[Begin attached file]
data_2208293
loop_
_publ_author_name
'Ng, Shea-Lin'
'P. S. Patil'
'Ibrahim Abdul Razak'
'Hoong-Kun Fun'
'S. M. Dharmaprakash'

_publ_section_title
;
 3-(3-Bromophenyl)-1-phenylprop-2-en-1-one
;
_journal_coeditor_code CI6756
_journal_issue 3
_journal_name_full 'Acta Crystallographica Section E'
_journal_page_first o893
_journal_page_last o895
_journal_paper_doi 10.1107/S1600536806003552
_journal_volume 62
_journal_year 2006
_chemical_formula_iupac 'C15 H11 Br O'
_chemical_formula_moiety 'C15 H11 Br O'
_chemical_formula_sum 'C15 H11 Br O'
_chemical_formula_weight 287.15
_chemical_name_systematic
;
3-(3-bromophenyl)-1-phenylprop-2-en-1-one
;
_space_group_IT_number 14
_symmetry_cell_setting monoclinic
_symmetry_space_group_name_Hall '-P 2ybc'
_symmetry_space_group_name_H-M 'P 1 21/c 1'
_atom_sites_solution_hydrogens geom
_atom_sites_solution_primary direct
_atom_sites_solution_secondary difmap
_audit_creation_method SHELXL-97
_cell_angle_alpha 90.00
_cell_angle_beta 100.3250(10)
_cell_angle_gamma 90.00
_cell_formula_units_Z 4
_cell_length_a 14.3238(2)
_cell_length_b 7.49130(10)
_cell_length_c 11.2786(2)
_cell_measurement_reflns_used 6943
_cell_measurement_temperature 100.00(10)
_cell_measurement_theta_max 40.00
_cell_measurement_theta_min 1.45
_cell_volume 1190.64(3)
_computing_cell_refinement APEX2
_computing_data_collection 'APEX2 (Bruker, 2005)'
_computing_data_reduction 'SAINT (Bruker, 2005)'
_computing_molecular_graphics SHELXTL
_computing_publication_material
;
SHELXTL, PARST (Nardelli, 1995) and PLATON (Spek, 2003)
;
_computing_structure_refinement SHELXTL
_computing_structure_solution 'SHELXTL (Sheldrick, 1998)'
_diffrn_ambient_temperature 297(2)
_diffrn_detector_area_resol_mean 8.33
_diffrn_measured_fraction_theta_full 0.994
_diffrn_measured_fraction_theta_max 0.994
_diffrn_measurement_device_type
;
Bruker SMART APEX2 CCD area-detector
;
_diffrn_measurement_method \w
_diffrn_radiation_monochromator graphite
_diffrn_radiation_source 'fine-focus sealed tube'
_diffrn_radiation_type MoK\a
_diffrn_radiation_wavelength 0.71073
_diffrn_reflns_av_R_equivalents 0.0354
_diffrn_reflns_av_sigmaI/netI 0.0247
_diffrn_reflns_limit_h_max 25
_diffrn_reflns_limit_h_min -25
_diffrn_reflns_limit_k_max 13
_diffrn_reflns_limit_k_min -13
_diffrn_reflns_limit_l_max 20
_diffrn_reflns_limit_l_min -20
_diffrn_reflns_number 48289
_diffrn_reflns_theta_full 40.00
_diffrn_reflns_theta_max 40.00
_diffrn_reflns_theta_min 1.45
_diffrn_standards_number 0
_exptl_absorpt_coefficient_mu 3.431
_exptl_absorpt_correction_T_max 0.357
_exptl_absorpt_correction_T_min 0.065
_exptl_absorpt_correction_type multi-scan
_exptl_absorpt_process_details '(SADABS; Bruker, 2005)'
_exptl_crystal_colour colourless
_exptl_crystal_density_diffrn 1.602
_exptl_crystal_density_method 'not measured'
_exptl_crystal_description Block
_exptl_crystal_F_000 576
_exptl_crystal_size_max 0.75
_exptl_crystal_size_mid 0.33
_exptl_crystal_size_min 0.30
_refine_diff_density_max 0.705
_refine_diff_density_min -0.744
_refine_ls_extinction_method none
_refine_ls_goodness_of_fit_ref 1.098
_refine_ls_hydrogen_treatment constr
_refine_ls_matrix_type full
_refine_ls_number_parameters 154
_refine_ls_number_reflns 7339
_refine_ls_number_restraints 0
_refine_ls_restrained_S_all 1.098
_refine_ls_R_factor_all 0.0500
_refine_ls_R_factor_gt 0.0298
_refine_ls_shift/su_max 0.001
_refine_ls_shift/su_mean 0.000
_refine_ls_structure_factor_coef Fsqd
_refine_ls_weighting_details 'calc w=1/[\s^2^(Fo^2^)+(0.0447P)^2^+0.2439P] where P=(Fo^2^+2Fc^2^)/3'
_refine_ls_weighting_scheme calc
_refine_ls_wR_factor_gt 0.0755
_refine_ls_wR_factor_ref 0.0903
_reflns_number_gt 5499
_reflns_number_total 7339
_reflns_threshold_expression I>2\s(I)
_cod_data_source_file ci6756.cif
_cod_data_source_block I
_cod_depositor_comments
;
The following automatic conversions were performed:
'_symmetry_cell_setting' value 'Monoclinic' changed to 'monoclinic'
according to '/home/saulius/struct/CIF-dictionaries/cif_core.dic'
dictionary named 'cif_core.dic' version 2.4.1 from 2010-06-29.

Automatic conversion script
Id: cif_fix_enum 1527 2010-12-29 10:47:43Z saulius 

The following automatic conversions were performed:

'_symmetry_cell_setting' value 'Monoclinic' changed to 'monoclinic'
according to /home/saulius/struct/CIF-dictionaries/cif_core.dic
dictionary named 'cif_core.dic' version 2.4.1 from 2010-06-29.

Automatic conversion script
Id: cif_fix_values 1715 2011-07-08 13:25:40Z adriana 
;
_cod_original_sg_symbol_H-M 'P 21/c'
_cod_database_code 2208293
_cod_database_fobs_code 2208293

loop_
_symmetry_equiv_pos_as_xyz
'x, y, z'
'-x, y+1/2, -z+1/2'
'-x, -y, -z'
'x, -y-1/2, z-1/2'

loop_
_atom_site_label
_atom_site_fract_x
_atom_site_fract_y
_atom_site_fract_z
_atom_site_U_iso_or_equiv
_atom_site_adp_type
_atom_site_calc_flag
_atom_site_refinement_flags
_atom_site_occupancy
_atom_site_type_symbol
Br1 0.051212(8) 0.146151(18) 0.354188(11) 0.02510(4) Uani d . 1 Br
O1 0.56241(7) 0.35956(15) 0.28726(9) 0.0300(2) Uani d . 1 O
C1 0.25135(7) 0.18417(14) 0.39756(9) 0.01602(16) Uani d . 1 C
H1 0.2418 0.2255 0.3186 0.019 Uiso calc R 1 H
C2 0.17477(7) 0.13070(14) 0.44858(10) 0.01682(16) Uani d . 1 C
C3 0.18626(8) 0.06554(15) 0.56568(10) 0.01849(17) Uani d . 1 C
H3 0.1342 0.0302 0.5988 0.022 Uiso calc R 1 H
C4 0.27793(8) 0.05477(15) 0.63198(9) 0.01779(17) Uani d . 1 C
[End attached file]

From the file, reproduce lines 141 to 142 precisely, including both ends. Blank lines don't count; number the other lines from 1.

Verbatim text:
_symmetry_equiv_pos_as_xyz
'x, y, z'